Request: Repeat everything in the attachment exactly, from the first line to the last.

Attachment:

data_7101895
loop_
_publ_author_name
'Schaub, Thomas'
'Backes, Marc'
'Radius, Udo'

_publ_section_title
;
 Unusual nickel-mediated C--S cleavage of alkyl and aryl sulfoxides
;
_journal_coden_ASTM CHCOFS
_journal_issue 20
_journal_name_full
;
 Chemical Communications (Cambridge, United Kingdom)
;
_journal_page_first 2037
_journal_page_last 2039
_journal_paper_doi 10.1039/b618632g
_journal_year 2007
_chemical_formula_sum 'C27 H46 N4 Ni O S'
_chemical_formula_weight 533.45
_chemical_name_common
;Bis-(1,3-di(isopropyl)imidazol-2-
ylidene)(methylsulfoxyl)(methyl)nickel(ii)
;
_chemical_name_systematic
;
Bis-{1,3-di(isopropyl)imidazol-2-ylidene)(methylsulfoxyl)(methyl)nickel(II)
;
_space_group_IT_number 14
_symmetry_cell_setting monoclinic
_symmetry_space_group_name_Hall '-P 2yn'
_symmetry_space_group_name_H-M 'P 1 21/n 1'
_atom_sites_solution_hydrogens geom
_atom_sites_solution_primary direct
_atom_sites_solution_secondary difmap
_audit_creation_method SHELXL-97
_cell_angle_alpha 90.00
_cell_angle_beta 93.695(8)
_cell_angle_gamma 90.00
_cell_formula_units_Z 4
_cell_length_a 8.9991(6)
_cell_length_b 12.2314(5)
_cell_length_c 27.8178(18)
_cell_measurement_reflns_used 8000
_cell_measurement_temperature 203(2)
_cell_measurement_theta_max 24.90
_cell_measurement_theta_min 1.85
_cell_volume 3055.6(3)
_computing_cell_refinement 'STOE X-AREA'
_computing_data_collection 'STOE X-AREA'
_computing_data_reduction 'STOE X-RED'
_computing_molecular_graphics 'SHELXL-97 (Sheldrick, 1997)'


data_7101895
loop_
_publ_author_name
'Schaub, Thomas'
'Backes, Marc'
'Radius, Udo'

_publ_section_title
;
 Unusual nickel-mediated C--S cleavage of alkyl and aryl sulfoxides
;
_journal_coden_ASTM CHCOFS
_journal_issue 20
_journal_name_full
;
 Chemical Communications (Cambridge, United Kingdom)
;
_journal_page_first 2037
_journal_page_last 2039
_journal_paper_doi 10.1039/b618632g
_journal_year 2007
_chemical_formula_sum 'C27 H46 N4 Ni O S'
_chemical_formula_weight 533.45
_chemical_name_common
;Bis-(1,3-di(isopropyl)imidazol-2-
ylidene)(methylsulfoxyl)(methyl)nickel(ii)
;
_chemical_name_systematic
;
Bis-{1,3-di(isopropyl)imidazol-2-ylidene)(methylsulfoxyl)(methyl)nickel(II)
;
_space_group_IT_number 14
_symmetry_cell_setting monoclinic
_symmetry_space_group_name_Hall '-P 2yn'
_symmetry_space_group_name_H-M 'P 1 21/n 1'
_atom_sites_solution_hydrogens geom
_atom_sites_solution_primary direct
_atom_sites_solution_secondary difmap
_audit_creation_method SHELXL-97
_cell_angle_alpha 90.00
_cell_angle_beta 93.695(8)
_cell_angle_gamma 90.00
_cell_formula_units_Z 4
_cell_length_a 8.9991(6)
_cell_length_b 12.2314(5)
_cell_length_c 27.8178(18)
_cell_measurement_reflns_used 8000
_cell_measurement_temperature 203(2)
_cell_measurement_theta_max 24.90
_cell_measurement_theta_min 1.85
_cell_volume 3055.6(3)
_computing_cell_refinement 'STOE X-AREA'
_computing_data_collection 'STOE X-AREA'
_computing_data_reduction 'STOE X-RED'
_computing_molecular_graphics 'SHELXL-97 (Sheldrick, 1997)'